Shoulder Treatment Part 3 (aka elbow and forearm)

Hi everyone! Sorry for the massive m.i.a but it has been a tough few weeks in the Boyle household between an epic battle with the flu and more recently 50 fire ant bites on my hands. Lesson learned the hard way on that one! 🙂 Anyhow..

This week we dive back into the treatment portion of our shoulder series. To recap: in part one we really focused on the large stabilizer muscles to build some slack down into arm, as well as, up into the trunk muscles. In part two, we then added in some more aggressive mobilization techniques to target the busy intersections in the front and back of the shoulder where the biceps and triceps attach.

This week we’re shifting to the other side of the biceps and triceps into the elbow, forearm, and hand. While that may seem far away from where you’re symptoms are, remember- there are four fascial chains of muscles in the arm. The two deep/stabilizing lines run from the biceps and triceps all the way to our hands. On top of them, the superficial lines connect the power muscles of the chest and back to the ones in our forearms. Whichever way you look at it, restrictions here will impact your shoulders ability to function normally. If you’ve been battling shoulder symptoms for any length of time, you can also guarantee that your elbows and wrists have been doing a hefty amount of the compensating.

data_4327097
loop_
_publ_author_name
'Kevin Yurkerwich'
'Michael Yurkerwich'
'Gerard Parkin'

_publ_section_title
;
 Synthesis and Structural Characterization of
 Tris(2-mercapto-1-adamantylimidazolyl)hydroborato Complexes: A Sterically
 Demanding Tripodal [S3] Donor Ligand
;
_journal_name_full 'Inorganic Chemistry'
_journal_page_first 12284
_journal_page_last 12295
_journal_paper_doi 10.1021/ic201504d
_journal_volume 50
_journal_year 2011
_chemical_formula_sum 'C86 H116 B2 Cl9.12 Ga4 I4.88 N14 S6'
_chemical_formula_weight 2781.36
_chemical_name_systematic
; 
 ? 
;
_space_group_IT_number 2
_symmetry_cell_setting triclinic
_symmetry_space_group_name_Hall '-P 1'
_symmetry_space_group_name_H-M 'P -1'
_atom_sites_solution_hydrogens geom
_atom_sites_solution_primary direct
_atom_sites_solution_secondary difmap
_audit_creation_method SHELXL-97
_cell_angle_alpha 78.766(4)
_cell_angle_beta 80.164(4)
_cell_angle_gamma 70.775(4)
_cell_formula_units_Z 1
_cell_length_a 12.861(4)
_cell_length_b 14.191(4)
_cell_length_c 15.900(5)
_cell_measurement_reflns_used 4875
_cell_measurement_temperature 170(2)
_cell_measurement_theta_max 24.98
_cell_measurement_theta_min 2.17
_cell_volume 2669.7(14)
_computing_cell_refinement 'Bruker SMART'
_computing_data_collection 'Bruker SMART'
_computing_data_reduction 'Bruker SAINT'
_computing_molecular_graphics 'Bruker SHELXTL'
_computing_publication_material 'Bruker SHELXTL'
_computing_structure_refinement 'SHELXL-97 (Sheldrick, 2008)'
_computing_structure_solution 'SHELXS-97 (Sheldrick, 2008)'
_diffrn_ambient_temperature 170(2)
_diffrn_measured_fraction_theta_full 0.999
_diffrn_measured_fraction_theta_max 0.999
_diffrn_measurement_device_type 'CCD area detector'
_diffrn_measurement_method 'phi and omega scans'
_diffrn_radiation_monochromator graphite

Here’s the breakdown:

  • Roller: forearm + hand (1 minute each of flexors, extensors, drinking muscles, thumb and pinky finger)
  • Stretches: 30 seconds x 1 of each (flexors, extensors, thumb + hand)
  • Total time = 6-8 minutes

Forearm and wrist massage from Athletes Treating Athletes on Vimeo.